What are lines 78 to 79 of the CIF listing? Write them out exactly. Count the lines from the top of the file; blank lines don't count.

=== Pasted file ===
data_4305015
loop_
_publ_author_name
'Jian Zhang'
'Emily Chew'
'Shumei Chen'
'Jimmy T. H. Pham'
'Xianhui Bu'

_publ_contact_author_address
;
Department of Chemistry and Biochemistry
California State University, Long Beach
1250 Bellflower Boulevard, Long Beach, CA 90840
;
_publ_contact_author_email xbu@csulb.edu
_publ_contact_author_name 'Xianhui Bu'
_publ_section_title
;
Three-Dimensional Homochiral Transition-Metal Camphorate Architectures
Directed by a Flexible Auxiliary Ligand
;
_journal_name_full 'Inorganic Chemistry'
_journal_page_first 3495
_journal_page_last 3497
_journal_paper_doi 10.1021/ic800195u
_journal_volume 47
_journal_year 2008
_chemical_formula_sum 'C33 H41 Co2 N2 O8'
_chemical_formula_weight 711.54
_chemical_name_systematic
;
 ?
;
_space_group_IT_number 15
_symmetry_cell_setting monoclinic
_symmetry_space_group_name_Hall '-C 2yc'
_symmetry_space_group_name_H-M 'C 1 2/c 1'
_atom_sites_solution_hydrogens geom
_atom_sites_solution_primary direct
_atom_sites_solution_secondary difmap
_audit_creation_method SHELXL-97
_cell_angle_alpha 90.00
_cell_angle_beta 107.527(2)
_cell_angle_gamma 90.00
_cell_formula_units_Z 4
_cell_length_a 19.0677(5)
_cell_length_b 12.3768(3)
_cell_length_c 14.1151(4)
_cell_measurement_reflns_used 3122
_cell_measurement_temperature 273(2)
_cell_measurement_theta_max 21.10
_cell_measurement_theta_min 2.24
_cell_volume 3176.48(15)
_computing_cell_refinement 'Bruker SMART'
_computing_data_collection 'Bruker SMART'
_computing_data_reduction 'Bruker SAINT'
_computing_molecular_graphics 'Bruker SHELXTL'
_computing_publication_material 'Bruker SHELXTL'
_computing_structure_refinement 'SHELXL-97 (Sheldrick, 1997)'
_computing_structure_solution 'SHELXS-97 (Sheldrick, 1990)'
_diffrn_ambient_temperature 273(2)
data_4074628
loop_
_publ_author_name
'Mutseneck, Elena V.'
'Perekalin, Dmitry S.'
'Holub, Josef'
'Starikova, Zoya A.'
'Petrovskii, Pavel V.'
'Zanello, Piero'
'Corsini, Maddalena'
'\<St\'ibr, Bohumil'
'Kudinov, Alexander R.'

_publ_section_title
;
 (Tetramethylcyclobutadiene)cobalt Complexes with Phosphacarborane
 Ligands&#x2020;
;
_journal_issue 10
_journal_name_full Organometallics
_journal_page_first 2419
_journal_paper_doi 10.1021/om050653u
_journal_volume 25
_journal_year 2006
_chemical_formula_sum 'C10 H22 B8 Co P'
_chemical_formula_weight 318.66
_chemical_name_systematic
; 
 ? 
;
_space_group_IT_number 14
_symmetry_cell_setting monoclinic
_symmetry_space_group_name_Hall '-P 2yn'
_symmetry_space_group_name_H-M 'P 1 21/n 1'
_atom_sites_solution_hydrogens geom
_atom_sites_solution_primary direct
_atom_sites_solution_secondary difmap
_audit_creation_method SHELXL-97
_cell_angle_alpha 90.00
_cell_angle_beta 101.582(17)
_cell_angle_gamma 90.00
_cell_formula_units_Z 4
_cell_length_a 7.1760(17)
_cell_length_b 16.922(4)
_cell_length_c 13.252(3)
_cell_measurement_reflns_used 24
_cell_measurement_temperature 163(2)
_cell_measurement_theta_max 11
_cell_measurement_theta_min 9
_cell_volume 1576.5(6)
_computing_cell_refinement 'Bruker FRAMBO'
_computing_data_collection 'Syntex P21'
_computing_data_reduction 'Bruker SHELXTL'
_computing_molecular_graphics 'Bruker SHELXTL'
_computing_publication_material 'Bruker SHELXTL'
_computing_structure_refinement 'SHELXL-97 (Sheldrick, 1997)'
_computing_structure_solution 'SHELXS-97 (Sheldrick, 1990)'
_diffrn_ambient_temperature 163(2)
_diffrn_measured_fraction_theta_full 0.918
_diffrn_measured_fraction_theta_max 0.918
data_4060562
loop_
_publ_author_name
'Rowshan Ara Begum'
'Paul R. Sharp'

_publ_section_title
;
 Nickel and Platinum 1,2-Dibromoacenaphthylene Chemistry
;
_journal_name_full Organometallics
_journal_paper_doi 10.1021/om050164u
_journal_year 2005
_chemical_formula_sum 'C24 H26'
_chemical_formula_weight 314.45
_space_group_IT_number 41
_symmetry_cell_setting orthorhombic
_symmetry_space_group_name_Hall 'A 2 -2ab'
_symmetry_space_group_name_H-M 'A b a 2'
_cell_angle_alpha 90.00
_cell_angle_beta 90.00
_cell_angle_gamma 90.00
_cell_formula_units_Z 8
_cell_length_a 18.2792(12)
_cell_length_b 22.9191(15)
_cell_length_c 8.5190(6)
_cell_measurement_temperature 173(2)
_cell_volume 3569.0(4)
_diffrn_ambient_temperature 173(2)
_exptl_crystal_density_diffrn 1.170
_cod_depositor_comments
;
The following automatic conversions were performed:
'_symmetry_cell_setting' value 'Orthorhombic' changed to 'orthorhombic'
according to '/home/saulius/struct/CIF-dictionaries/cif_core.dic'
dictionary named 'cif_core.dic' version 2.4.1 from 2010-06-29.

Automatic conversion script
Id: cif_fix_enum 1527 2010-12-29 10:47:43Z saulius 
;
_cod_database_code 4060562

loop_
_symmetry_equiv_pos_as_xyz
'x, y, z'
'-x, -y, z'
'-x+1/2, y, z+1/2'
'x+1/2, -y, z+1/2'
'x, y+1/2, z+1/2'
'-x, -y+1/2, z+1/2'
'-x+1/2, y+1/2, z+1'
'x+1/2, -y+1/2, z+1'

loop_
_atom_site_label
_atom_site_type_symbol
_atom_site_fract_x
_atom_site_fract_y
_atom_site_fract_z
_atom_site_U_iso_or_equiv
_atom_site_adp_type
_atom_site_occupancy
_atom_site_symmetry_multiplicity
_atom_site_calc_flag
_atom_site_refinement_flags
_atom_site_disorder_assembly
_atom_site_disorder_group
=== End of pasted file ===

;
_journal_issue 10